Attitudes and Actions towards Toxic Chemicals

An Environmental Health and Risk Perception Survey of Massachusetts Childcare Providers


  • Ryan M. Bouldin
  • Helen Meldrum
  • Danielle Blanch-Hartigan
  • Jordan McCormick
  • Vanessa Coloma


childcare, toxic chemicals, flame retardants, risk perception, environmental health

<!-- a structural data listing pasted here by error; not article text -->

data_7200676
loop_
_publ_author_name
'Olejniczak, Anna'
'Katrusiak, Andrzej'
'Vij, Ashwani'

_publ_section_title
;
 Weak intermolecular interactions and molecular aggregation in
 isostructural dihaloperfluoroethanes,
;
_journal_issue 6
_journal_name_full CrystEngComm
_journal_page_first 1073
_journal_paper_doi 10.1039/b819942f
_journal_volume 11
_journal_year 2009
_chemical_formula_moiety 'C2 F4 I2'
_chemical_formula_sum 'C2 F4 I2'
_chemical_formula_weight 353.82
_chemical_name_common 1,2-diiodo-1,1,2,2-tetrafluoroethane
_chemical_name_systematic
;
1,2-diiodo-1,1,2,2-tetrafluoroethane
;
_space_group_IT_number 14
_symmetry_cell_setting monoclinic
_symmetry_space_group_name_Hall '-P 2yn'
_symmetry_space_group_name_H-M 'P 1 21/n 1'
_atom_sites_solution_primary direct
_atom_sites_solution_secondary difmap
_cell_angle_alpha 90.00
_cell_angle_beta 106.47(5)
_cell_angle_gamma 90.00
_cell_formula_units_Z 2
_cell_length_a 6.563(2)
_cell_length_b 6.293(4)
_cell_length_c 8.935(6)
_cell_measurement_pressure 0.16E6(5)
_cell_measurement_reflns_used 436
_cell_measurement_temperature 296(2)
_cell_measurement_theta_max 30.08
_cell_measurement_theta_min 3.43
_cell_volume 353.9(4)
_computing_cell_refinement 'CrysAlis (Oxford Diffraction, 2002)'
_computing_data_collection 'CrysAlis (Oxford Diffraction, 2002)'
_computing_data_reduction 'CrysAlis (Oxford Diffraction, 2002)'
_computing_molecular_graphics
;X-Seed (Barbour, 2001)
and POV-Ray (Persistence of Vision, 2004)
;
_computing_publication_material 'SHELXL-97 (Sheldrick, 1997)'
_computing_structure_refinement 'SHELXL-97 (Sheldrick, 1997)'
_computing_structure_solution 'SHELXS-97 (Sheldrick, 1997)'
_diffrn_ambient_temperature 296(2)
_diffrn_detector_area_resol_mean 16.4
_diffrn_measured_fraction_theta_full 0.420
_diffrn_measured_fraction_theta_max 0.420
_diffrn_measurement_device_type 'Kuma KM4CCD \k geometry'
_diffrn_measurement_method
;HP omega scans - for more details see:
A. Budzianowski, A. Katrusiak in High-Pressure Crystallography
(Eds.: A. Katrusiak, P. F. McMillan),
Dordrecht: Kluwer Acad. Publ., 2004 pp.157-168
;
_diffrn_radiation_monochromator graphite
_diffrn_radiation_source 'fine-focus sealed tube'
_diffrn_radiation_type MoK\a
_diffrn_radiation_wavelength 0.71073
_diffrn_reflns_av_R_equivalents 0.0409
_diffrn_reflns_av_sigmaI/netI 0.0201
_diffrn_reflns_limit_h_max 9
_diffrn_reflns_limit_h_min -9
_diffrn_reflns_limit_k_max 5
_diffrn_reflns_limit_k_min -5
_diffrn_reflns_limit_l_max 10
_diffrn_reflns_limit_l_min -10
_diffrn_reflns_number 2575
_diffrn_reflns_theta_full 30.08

Over half of all children in the United States aged 3-5 spend time in preschool settings and are exposed to a disproportionately high level of toxic chemicals compared to other age groups. Long hours at childcare facilities can be a source of exposure to hazardous chemicals in household and children’s products. We surveyed 638 childcare providers in Massachusetts to assess their perception of toxic chemicals in their facilities to determine whether exposure concerns influenced their product purchasing behaviors and actions to reduce children’s exposure. Childcare providers reported low levels of worry about children’s exposure to toxic chemicals, but considered themselves able to make well-informed, healthy purchasing decisions. The strongest predictor of whether a provider was willing to seek safer products was a strong belief that exposure to chemicals is harmful to children. Results suggest that interventions designed to educate childcare providers of chemicals’ potential harm to children may be most successful in provoking safe purchasing behavior. Interventions that highlight low-cost solutions that are free of harmful chemicals are likely to provide the highest benefit.